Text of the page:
His research interests focus on games aesthetics and questions of Film School Wales. She has interests in both theory and practice concerned with the relationships between mythology and tech-
textual pleasure, and has published a number of articles on games aspects of film, and is an award winning film maker. Her research nology, nature and culture, and an ongoing re-examination of
narrative and aesthetics. He founded the Performance and Screen interests include Representations of Africa in the media, African landscape in relation to the feminine. helen.sear@newport.ac.uk
Media Research Group. barry.atkins@newport.ac.uk Cinema Audiences, African Women and Cinema and the role of
Digital Video in Community Development. She co-founded the dr andy smith, Academic Leader, Performance. Smith has
Geraint Cunnick, Head of Department – Fine Art & Photog- Documentary Practice Research Group. published internationally in various book chapters, essays and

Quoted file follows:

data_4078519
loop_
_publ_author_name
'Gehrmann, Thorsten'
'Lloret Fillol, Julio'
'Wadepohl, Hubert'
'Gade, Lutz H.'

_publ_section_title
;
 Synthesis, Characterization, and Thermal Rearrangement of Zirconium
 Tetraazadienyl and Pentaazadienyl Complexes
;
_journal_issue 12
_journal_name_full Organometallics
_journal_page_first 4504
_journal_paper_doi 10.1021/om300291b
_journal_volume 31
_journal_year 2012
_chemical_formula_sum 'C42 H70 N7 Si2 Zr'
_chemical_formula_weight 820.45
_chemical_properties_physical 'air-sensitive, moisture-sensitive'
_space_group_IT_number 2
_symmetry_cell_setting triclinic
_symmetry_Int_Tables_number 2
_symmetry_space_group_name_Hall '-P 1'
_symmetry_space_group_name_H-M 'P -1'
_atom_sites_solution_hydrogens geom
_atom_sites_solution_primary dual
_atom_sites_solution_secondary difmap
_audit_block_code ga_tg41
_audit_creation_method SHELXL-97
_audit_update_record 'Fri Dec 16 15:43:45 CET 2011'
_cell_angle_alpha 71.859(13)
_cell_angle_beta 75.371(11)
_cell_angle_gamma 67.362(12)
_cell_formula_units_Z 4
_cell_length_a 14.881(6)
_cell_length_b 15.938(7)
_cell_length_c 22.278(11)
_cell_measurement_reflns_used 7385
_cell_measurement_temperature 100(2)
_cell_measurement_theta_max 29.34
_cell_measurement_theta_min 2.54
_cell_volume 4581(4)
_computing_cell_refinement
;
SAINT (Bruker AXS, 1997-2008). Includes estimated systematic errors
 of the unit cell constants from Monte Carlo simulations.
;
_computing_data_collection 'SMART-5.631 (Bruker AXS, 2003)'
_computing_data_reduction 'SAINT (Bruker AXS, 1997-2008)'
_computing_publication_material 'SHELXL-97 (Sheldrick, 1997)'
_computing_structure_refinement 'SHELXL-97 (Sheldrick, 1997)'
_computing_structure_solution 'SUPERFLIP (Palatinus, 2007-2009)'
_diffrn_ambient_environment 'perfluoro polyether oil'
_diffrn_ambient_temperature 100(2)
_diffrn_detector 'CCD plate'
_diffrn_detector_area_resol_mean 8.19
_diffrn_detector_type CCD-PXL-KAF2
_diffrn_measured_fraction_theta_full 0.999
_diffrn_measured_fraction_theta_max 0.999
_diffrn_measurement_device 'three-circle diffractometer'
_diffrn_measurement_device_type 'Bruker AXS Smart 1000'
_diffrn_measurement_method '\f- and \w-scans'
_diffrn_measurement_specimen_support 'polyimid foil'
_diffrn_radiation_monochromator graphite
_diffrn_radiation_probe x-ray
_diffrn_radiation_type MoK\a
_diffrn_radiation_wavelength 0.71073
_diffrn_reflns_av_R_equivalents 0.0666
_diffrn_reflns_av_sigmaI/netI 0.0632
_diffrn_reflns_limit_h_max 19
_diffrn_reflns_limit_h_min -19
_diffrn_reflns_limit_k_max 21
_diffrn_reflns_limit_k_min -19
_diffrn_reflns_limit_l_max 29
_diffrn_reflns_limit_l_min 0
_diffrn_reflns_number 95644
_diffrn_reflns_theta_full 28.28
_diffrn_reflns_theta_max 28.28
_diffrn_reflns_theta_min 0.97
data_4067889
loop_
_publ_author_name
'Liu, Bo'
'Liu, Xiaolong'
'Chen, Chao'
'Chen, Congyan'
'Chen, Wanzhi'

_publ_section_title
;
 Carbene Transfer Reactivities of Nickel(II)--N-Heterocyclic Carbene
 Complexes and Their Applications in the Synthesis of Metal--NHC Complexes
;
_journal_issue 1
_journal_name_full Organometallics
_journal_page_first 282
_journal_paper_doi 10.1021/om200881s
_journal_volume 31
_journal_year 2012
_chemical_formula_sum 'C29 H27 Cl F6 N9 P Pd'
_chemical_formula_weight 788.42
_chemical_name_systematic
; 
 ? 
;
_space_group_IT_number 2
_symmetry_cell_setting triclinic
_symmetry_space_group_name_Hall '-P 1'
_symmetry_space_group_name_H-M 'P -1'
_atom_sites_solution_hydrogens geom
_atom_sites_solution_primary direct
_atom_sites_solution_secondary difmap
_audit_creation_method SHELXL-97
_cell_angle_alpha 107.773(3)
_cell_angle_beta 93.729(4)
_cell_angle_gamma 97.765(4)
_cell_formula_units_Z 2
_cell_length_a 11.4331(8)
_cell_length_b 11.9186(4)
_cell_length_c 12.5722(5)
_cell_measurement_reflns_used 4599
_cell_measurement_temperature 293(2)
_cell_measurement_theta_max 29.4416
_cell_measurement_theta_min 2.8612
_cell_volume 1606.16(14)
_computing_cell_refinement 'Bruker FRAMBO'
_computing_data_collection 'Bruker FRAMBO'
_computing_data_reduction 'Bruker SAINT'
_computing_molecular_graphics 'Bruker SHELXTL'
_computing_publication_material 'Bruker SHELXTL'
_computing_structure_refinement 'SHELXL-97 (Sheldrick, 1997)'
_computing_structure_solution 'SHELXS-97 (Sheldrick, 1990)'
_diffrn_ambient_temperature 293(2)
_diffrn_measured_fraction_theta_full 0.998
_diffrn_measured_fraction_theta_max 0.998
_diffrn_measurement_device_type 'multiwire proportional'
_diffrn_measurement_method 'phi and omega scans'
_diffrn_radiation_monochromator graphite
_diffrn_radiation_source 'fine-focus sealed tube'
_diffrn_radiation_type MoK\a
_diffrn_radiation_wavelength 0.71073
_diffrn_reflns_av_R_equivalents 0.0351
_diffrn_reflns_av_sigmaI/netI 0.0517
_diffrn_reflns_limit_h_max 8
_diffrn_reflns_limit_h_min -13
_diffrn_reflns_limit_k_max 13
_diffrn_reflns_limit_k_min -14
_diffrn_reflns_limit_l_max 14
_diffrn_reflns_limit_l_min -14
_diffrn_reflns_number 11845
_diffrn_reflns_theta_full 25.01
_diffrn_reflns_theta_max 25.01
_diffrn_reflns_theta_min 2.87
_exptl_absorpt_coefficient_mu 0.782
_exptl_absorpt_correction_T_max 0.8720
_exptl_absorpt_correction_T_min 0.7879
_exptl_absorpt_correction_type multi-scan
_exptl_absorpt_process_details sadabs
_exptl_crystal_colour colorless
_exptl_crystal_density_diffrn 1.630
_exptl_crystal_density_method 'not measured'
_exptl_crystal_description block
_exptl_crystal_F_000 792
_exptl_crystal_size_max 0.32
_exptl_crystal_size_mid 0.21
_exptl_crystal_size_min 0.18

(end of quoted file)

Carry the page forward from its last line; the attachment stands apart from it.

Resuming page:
raphy. In the last 15 years his practice has shifted from fine art florence.ayisi@newport.ac.uk journal articles in theatre criticism and theory and is currently co-
to commercial concerns with a continued interest in constructed running a three-year funded research project exploring the peda-
narrative and tableaux. His work has been exhibited at the Saatchi russell roberts is Reader in Photography within the Euro- gogy of Screen Acting and Directing. andy.smith@newport.ac.uk
Gallery and The Photographers’ Gallery, London. Current pean Centre for Photographic Research. He is a curator and
research is concerned with the dissemination of contemporary writer on art and photography with a profile of work with national dr ian walker, Reader in the History of Photography. In the
photographic and art practice through the medium of Welsh. and international museums and galleries. Interests include the past few years, Walker’s academic research has mainly focused on
representation of history; artists and archives; collecting prac- the relationship between Documentary Photography and Surre-
professor mark durden, Head of eCPR. Mark has an estab- tices; curatorial strategies; the cultural diversity of photography. alism. ian.walker@newport.ac.uk
lished reputation as a writer on photography and has published russell.roberts@newport.ac.uk
over a hundred reviews and essays. Mark is also an artist. Since peter bobby, Senior Lecturer, Photographic Art. Bobby has